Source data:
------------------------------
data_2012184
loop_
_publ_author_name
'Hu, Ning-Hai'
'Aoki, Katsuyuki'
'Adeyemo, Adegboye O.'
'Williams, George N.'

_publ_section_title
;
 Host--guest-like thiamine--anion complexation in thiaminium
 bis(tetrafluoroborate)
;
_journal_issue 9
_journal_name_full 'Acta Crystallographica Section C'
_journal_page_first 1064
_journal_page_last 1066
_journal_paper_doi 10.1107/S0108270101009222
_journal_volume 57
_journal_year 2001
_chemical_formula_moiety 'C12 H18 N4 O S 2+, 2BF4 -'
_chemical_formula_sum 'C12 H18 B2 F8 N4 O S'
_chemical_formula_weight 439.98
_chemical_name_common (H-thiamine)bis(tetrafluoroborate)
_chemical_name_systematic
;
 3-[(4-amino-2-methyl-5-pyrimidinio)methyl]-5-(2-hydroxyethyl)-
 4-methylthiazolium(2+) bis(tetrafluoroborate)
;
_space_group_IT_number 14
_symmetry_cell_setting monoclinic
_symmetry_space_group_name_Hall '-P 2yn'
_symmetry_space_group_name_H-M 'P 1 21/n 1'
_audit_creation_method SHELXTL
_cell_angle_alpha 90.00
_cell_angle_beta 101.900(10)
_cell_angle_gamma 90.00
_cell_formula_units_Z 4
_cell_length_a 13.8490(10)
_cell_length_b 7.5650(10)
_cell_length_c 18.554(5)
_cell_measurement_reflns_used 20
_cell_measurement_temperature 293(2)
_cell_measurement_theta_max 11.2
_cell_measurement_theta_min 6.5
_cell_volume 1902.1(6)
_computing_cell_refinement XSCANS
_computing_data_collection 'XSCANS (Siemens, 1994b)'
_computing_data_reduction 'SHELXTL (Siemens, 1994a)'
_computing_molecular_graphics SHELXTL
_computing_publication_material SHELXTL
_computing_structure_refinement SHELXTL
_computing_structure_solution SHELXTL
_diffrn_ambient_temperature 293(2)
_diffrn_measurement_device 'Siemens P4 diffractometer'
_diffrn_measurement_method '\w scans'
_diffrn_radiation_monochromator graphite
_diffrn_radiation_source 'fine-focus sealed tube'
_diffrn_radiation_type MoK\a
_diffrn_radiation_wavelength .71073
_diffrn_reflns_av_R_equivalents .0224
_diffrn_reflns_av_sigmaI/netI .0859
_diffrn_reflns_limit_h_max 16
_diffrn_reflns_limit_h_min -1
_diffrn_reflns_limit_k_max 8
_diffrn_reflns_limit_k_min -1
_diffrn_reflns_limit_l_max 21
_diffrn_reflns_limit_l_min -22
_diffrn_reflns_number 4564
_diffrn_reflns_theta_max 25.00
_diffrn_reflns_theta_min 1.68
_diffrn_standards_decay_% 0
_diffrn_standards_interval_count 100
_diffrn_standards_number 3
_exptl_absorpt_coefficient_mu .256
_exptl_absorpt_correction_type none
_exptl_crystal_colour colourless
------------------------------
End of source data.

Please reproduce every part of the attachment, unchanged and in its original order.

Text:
data_2012184
loop_
_publ_author_name
'Hu, Ning-Hai'
'Aoki, Katsuyuki'
'Adeyemo, Adegboye O.'
'Williams, George N.'

_publ_section_title
;
 Host--guest-like thiamine--anion complexation in thiaminium
 bis(tetrafluoroborate)
;
_journal_issue 9
_journal_name_full 'Acta Crystallographica Section C'
_journal_page_first 1064
_journal_page_last 1066
_journal_paper_doi 10.1107/S0108270101009222
_journal_volume 57
_journal_year 2001
_chemical_formula_moiety 'C12 H18 N4 O S 2+, 2BF4 -'
_chemical_formula_sum 'C12 H18 B2 F8 N4 O S'
_chemical_formula_weight 439.98
_chemical_name_common (H-thiamine)bis(tetrafluoroborate)
_chemical_name_systematic
;
 3-[(4-amino-2-methyl-5-pyrimidinio)methyl]-5-(2-hydroxyethyl)-
 4-methylthiazolium(2+) bis(tetrafluoroborate)
;
_space_group_IT_number 14
_symmetry_cell_setting monoclinic
_symmetry_space_group_name_Hall '-P 2yn'
_symmetry_space_group_name_H-M 'P 1 21/n 1'
_audit_creation_method SHELXTL
_cell_angle_alpha 90.00
_cell_angle_beta 101.900(10)
_cell_angle_gamma 90.00
_cell_formula_units_Z 4
_cell_length_a 13.8490(10)
_cell_length_b 7.5650(10)
_cell_length_c 18.554(5)
_cell_measurement_reflns_used 20
_cell_measurement_temperature 293(2)
_cell_measurement_theta_max 11.2
_cell_measurement_theta_min 6.5
_cell_volume 1902.1(6)
_computing_cell_refinement XSCANS
_computing_data_collection 'XSCANS (Siemens, 1994b)'
_computing_data_reduction 'SHELXTL (Siemens, 1994a)'
_computing_molecular_graphics SHELXTL
_computing_publication_material SHELXTL
_computing_structure_refinement SHELXTL
_computing_structure_solution SHELXTL
_diffrn_ambient_temperature 293(2)
_diffrn_measurement_device 'Siemens P4 diffractometer'
_diffrn_measurement_method '\w scans'
_diffrn_radiation_monochromator graphite
_diffrn_radiation_source 'fine-focus sealed tube'
_diffrn_radiation_type MoK\a
_diffrn_radiation_wavelength .71073
_diffrn_reflns_av_R_equivalents .0224
_diffrn_reflns_av_sigmaI/netI .0859
_diffrn_reflns_limit_h_max 16
_diffrn_reflns_limit_h_min -1
_diffrn_reflns_limit_k_max 8
_diffrn_reflns_limit_k_min -1
_diffrn_reflns_limit_l_max 21
_diffrn_reflns_limit_l_min -22
_diffrn_reflns_number 4564
_diffrn_reflns_theta_max 25.00
_diffrn_reflns_theta_min 1.68
_diffrn_standards_decay_% 0
_diffrn_standards_interval_count 100
_diffrn_standards_number 3
_exptl_absorpt_coefficient_mu .256
_exptl_absorpt_correction_type none
_exptl_crystal_colour colourless